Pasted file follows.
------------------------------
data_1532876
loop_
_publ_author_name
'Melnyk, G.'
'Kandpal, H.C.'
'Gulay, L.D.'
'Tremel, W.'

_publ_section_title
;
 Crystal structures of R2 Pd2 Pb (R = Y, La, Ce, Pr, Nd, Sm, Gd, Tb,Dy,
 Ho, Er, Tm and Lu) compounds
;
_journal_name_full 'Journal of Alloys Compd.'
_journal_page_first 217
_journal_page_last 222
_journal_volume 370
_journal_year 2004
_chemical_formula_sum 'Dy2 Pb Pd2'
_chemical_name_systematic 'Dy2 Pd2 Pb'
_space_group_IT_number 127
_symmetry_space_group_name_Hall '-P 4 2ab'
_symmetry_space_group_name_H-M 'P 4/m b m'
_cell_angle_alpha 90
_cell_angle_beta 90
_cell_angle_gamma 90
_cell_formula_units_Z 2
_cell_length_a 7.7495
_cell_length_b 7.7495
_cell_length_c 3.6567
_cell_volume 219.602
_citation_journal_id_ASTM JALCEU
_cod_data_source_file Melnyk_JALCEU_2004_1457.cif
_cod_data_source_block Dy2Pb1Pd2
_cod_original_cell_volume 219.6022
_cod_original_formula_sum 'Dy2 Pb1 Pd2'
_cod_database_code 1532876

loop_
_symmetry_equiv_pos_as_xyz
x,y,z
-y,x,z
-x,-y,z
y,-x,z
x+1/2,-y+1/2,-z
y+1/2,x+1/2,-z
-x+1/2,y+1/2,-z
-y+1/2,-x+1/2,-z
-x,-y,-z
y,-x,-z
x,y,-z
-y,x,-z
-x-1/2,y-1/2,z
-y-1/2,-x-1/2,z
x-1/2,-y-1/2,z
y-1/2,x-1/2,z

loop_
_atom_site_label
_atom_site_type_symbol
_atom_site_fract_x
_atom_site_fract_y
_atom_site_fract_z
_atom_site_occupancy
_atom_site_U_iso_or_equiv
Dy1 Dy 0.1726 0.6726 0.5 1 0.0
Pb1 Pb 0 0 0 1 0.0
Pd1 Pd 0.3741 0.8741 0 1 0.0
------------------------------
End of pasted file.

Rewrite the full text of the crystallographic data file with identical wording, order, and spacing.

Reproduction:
data_1532876
loop_
_publ_author_name
'Melnyk, G.'
'Kandpal, H.C.'
'Gulay, L.D.'
'Tremel, W.'

_publ_section_title
;
 Crystal structures of R2 Pd2 Pb (R = Y, La, Ce, Pr, Nd, Sm, Gd, Tb,Dy,
 Ho, Er, Tm and Lu) compounds
;
_journal_name_full 'Journal of Alloys Compd.'
_journal_page_first 217
_journal_page_last 222
_journal_volume 370
_journal_year 2004
_chemical_formula_sum 'Dy2 Pb Pd2'
_chemical_name_systematic 'Dy2 Pd2 Pb'
_space_group_IT_number 127
_symmetry_space_group_name_Hall '-P 4 2ab'
_symmetry_space_group_name_H-M 'P 4/m b m'
_cell_angle_alpha 90
_cell_angle_beta 90
_cell_angle_gamma 90
_cell_formula_units_Z 2
_cell_length_a 7.7495
_cell_length_b 7.7495
_cell_length_c 3.6567
_cell_volume 219.602
_citation_journal_id_ASTM JALCEU
_cod_data_source_file Melnyk_JALCEU_2004_1457.cif
_cod_data_source_block Dy2Pb1Pd2
_cod_original_cell_volume 219.6022
_cod_original_formula_sum 'Dy2 Pb1 Pd2'
_cod_database_code 1532876

loop_
_symmetry_equiv_pos_as_xyz
x,y,z
-y,x,z
-x,-y,z
y,-x,z
x+1/2,-y+1/2,-z
y+1/2,x+1/2,-z
-x+1/2,y+1/2,-z
-y+1/2,-x+1/2,-z
-x,-y,-z
y,-x,-z
x,y,-z
-y,x,-z
-x-1/2,y-1/2,z
-y-1/2,-x-1/2,z
x-1/2,-y-1/2,z
y-1/2,x-1/2,z

loop_
_atom_site_label
_atom_site_type_symbol
_atom_site_fract_x
_atom_site_fract_y
_atom_site_fract_z
_atom_site_occupancy
_atom_site_U_iso_or_equiv
Dy1 Dy 0.1726 0.6726 0.5 1 0.0
Pb1 Pb 0 0 0 1 0.0
Pd1 Pd 0.3741 0.8741 0 1 0.0